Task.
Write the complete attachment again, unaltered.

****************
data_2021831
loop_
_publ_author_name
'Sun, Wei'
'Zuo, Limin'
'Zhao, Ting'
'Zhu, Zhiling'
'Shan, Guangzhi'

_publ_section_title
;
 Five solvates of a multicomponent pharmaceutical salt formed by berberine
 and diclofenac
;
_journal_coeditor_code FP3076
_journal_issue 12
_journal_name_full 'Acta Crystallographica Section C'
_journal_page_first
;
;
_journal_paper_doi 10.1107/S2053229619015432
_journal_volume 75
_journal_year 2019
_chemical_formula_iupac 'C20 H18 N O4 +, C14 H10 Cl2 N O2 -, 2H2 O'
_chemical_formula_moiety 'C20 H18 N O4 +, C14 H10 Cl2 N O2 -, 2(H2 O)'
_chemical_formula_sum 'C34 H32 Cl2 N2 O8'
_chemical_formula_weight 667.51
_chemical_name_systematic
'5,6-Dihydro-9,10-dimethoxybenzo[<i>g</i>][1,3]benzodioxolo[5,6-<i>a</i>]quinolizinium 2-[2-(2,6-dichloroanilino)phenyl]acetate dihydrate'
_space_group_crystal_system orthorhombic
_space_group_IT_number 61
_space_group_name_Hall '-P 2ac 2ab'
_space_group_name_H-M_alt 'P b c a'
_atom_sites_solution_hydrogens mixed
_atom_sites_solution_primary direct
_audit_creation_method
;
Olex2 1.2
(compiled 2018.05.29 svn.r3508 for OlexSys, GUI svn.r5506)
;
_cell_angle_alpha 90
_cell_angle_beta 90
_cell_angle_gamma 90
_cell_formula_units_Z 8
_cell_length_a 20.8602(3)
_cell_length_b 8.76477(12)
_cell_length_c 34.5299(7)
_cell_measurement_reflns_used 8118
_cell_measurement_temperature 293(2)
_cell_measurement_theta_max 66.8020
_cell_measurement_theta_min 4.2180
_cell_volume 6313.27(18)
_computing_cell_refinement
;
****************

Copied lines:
data_2021831
loop_
_publ_author_name
'Sun, Wei'
'Zuo, Limin'
'Zhao, Ting'
'Zhu, Zhiling'
'Shan, Guangzhi'

_publ_section_title
;
 Five solvates of a multicomponent pharmaceutical salt formed by berberine
 and diclofenac
;
_journal_coeditor_code FP3076
_journal_issue 12
_journal_name_full 'Acta Crystallographica Section C'
_journal_page_first
;
;
_journal_paper_doi 10.1107/S2053229619015432
_journal_volume 75
_journal_year 2019
_chemical_formula_iupac 'C20 H18 N O4 +, C14 H10 Cl2 N O2 -, 2H2 O'
_chemical_formula_moiety 'C20 H18 N O4 +, C14 H10 Cl2 N O2 -, 2(H2 O)'
_chemical_formula_sum 'C34 H32 Cl2 N2 O8'
_chemical_formula_weight 667.51
_chemical_name_systematic
'5,6-Dihydro-9,10-dimethoxybenzo[<i>g</i>][1,3]benzodioxolo[5,6-<i>a</i>]quinolizinium 2-[2-(2,6-dichloroanilino)phenyl]acetate dihydrate'
_space_group_crystal_system orthorhombic
_space_group_IT_number 61
_space_group_name_Hall '-P 2ac 2ab'
_space_group_name_H-M_alt 'P b c a'
_atom_sites_solution_hydrogens mixed
_atom_sites_solution_primary direct
_audit_creation_method
;
Olex2 1.2
(compiled 2018.05.29 svn.r3508 for OlexSys, GUI svn.r5506)
;
_cell_angle_alpha 90
_cell_angle_beta 90
_cell_angle_gamma 90
_cell_formula_units_Z 8
_cell_length_a 20.8602(3)
_cell_length_b 8.76477(12)
_cell_length_c 34.5299(7)
_cell_measurement_reflns_used 8118
_cell_measurement_temperature 293(2)
_cell_measurement_theta_max 66.8020
_cell_measurement_theta_min 4.2180
_cell_volume 6313.27(18)
_computing_cell_refinement
;